Sometimes it takes a good old fashioned spat to remind you what really matters. The Henry Blodget–Felix Salmon argument over the proper form (and function) financial journalism should take reminds us that there is a significant gap between what happens in the realm of financial journalism and its offshoot punditry and what happens in actual portfolios.*
Of more interest was a piece this weekend at Ultimi Barbarorum that takes a look this gap between financial journalism and actual market participants. (We recommend you read it in its entirety.) Baruch’s point being that the incentives for the media are very different from some one running money. Member of the media need to “look smart” no matter the market outcome. While noting the important role financial journalists play, Baruch notes:
But in the end journalists are explainers, commentators. They are dependent on market participants to provide them with things to write about. They review what others do. They work with the huge advantage of hindsight. And when it comes to giving advice about what what should be done, most media commentators are no better than the rest of us. Probably worse; they don’t get as much practice at it.
Even when market participants are in the media they have another handicap as well. As we have discussed before they are likely “talking their book.” That is they are discussing investments in which they already have some economic interest. This makes their advice should be taken with a grain of salt.
The bottom is that you and you alone are responsible for your investments. This includes any fiduciary you may hire to run your money as well. This point is noted again by Baruch at Ultimi Barbarorum where he writes:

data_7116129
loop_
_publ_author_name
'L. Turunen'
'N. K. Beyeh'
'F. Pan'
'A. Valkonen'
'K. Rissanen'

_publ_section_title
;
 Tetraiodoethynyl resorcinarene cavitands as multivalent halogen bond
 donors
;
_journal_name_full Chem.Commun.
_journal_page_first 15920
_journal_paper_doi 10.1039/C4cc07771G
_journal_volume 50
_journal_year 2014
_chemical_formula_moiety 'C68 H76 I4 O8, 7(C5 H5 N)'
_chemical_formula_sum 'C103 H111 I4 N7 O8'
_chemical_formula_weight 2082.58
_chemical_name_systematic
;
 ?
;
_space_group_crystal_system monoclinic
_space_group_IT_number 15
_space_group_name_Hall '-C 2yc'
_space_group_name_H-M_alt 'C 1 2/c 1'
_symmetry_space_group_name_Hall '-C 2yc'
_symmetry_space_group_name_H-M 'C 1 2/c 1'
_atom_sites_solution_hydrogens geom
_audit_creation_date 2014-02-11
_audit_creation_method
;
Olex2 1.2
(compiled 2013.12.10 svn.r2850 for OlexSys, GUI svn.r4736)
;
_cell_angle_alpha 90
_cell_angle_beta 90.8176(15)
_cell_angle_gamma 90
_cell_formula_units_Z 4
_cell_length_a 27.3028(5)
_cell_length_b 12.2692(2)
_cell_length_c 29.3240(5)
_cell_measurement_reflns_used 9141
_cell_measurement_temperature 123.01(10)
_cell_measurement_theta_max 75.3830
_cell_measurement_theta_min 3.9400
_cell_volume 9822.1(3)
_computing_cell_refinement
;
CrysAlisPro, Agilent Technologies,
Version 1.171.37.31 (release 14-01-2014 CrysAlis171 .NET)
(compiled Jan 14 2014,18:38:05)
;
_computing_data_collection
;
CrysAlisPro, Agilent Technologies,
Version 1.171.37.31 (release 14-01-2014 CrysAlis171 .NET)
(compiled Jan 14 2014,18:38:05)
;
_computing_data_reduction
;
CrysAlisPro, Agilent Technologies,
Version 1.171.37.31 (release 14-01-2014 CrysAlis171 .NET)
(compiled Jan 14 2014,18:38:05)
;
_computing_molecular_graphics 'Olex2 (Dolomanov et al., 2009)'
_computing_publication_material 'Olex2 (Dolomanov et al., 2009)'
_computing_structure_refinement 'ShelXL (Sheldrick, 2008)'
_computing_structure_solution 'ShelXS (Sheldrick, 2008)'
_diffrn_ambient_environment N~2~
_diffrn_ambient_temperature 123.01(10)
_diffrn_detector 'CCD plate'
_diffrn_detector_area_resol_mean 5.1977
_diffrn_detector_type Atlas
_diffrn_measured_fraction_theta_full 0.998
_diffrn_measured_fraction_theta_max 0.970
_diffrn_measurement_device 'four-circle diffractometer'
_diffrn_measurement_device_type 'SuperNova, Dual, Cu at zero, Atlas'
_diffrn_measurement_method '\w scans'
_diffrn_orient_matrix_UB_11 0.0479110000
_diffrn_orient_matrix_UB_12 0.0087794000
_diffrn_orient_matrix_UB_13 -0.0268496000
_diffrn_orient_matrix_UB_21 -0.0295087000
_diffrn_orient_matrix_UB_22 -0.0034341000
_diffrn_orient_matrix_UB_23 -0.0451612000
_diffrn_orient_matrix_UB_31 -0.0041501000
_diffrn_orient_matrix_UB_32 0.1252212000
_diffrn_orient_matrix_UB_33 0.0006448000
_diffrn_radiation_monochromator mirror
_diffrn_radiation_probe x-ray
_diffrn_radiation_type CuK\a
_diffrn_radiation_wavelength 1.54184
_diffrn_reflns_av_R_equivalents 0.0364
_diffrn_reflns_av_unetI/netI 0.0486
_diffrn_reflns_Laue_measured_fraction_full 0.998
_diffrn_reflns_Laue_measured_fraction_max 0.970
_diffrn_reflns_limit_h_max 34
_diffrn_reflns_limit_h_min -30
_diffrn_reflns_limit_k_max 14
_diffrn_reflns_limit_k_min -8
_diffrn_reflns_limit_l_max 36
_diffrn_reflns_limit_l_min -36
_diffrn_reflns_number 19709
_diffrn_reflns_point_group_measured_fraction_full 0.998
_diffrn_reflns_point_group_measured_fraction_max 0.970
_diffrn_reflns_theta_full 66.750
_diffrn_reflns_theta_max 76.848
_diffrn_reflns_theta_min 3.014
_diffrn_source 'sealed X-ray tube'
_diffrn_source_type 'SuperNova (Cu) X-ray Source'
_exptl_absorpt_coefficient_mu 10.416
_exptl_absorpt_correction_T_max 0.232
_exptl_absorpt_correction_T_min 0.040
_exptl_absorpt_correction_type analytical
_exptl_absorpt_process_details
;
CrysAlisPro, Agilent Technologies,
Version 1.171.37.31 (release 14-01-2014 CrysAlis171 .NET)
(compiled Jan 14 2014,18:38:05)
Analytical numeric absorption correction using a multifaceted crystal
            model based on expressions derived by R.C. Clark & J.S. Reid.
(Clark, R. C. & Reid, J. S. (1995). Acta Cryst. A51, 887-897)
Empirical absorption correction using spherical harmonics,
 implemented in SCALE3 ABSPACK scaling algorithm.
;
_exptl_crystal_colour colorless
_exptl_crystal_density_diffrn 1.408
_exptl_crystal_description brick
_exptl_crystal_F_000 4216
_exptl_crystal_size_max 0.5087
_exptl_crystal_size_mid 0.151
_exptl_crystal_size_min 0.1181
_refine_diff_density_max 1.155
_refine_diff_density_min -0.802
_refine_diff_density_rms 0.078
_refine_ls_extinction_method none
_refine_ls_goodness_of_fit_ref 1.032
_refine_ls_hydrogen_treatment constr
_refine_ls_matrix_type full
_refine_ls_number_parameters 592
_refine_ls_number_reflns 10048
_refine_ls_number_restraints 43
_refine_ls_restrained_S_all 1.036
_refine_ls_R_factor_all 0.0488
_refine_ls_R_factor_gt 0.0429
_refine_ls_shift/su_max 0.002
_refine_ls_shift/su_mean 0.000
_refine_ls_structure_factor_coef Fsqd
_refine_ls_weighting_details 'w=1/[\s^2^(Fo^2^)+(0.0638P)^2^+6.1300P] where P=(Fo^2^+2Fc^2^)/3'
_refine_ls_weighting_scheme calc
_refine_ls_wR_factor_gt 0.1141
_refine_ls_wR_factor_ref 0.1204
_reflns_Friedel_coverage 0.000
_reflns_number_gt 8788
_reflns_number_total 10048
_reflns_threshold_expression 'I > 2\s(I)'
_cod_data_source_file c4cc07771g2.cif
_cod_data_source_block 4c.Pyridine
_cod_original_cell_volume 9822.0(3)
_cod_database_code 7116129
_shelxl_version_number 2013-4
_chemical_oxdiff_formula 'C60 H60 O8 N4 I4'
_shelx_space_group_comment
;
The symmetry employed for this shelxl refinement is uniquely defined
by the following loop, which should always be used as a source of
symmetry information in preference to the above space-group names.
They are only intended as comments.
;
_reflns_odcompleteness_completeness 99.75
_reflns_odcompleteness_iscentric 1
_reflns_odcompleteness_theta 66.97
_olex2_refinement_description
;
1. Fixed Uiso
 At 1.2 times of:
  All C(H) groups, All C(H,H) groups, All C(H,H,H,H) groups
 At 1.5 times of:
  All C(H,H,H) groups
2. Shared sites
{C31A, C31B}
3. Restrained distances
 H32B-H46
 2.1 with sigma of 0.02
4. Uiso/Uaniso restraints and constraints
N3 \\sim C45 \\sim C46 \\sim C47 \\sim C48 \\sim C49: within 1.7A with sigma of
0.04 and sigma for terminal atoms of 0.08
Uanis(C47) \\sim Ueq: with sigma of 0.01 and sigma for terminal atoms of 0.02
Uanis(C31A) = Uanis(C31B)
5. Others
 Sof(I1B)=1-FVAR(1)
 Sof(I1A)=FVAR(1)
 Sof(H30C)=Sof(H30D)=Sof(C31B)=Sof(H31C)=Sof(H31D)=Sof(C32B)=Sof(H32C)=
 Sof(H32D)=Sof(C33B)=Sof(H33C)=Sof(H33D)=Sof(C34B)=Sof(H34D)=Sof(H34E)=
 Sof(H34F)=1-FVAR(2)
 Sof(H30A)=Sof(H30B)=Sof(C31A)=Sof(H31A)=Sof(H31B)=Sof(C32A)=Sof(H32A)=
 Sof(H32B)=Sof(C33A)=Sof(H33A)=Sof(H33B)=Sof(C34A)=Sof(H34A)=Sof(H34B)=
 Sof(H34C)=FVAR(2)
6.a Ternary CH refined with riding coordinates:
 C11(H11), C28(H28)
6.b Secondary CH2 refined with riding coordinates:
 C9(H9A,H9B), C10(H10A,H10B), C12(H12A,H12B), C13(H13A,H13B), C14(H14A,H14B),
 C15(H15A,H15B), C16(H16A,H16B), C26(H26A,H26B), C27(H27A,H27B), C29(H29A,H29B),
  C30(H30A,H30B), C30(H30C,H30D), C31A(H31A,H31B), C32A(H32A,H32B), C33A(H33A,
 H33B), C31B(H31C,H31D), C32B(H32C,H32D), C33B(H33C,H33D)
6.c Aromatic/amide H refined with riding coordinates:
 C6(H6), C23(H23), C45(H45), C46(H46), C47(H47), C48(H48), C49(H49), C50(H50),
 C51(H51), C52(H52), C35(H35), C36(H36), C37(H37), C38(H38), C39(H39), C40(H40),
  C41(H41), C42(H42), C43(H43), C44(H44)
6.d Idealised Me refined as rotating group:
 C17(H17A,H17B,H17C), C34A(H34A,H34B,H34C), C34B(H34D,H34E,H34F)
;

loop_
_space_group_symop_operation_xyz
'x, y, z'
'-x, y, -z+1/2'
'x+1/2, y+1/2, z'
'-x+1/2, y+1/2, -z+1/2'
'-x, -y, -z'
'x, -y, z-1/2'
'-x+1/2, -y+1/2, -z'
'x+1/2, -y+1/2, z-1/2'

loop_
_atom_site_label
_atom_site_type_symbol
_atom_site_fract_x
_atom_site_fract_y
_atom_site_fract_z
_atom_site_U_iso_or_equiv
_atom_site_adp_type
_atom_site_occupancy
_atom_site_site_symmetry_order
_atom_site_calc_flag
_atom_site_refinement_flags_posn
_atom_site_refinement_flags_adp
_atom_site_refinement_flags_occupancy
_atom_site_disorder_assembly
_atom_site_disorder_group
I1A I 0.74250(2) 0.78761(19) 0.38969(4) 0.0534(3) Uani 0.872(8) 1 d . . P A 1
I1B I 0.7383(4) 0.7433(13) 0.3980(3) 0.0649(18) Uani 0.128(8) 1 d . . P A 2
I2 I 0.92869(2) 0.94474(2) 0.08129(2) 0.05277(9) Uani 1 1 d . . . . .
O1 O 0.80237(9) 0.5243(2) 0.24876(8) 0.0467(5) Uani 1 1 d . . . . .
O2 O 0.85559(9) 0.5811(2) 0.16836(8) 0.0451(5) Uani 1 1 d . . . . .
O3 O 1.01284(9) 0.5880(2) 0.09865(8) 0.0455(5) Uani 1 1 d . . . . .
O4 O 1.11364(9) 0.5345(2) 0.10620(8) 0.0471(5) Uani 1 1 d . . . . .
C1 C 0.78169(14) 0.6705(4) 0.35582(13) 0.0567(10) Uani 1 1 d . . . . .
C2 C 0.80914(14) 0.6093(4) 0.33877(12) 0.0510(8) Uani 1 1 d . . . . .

Much more than philosophy, investing should be a solitary activity. A group of people or colleagues you can check your ideas with is a good thing, but you must take responsibility for your investments yourself. You will receive conflicting advice, all of which will sound plausible but most of which is wrong.
For most individual investors he thinks that the hurdles to investment competence are too high and recommends that most people would be better off with a paid professional to handle their investments. While not absolving of your responsibility to your portfolio it does have the beneficial side effect of freeing up some of your time to actually enjoy your life.
There is a broad range of information and commentary available in the econoblogosphere and mainstream media. It ranges from the vague and unhelpful all the way to specific trade advice. Some of it is informative and useful. Some of it is downright dangerous. The challenge for the investor is to take advantage of what is out there without being caught up in the noise and contradictory advice.
There is only so much we can control in our portfolios. The markets are in a certain sense going to do what they are going to do. What you can control is how you consume financial media and how you use it in managing your own portfolio. Because you, and you alone, are ultimately responsible for its performance.
*See also this piece by Damien Hoffman on whether long form financial journalism is dying over at Wall St. Cheat Sheet.